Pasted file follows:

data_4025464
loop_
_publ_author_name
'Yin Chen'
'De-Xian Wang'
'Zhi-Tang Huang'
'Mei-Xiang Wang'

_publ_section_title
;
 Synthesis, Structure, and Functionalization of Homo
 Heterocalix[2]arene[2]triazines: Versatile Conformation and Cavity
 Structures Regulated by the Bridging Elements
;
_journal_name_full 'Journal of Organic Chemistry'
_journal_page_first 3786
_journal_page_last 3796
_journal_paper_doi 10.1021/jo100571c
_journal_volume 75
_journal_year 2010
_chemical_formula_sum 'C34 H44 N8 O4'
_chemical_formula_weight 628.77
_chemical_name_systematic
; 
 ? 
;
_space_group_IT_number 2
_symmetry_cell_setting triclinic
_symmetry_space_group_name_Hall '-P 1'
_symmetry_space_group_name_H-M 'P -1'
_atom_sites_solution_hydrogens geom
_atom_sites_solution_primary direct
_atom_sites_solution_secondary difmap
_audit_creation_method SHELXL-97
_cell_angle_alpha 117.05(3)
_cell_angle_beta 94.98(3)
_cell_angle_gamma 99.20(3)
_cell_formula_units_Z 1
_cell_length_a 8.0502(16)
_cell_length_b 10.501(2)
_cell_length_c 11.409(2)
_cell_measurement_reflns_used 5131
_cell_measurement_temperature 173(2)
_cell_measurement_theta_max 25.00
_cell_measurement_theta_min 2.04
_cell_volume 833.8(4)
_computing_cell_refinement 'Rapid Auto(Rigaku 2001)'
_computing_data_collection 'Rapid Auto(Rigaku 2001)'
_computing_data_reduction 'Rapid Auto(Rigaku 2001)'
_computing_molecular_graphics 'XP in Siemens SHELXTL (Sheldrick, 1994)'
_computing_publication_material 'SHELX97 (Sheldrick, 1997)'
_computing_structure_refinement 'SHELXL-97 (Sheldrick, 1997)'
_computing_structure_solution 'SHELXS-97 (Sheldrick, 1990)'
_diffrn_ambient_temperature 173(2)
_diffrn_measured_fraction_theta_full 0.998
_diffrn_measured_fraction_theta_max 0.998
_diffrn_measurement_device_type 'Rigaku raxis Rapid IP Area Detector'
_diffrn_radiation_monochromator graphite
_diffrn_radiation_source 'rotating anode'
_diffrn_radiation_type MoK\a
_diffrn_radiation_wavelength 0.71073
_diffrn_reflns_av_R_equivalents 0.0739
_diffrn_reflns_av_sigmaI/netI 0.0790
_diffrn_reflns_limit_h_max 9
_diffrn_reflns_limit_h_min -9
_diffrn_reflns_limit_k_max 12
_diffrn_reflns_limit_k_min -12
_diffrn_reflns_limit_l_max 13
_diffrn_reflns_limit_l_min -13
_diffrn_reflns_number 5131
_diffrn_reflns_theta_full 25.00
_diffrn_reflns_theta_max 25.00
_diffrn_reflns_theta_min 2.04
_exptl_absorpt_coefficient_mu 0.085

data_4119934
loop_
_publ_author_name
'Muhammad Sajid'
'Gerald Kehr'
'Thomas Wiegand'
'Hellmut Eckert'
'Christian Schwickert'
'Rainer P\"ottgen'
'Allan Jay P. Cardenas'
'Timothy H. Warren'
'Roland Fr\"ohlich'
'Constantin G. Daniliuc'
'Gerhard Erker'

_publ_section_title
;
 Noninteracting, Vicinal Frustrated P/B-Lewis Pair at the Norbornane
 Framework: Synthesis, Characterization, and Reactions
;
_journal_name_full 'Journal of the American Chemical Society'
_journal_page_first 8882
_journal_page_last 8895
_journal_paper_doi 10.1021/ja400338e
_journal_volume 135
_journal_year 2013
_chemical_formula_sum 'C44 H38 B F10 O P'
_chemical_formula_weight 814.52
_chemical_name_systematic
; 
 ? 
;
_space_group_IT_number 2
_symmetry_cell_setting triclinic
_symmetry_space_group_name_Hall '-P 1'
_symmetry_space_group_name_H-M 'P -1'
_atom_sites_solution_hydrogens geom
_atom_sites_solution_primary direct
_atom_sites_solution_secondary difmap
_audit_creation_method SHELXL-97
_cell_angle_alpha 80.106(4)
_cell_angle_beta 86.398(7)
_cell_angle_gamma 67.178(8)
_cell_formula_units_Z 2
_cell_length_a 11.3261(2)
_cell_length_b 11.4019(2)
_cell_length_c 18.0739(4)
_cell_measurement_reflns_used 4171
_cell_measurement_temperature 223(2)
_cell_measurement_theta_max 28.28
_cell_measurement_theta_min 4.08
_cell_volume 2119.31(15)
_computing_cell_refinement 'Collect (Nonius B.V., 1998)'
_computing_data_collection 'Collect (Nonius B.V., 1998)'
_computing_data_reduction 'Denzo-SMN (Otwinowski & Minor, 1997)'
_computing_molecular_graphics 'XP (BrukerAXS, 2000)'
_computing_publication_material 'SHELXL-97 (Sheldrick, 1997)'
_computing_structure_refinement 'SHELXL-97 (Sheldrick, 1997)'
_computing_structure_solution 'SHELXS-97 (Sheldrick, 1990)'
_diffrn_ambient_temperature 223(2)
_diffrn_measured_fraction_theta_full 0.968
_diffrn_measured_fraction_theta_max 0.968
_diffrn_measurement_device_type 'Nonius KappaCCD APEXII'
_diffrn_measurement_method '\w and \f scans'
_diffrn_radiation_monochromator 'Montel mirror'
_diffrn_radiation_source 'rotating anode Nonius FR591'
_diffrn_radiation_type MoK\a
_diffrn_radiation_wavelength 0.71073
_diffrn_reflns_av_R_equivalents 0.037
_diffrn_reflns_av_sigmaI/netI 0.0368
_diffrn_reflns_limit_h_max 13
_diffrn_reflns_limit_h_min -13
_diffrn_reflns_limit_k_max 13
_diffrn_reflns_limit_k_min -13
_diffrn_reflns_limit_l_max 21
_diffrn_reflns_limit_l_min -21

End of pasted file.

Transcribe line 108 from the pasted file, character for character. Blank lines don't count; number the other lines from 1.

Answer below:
_symmetry_space_group_name_H-M 'P -1'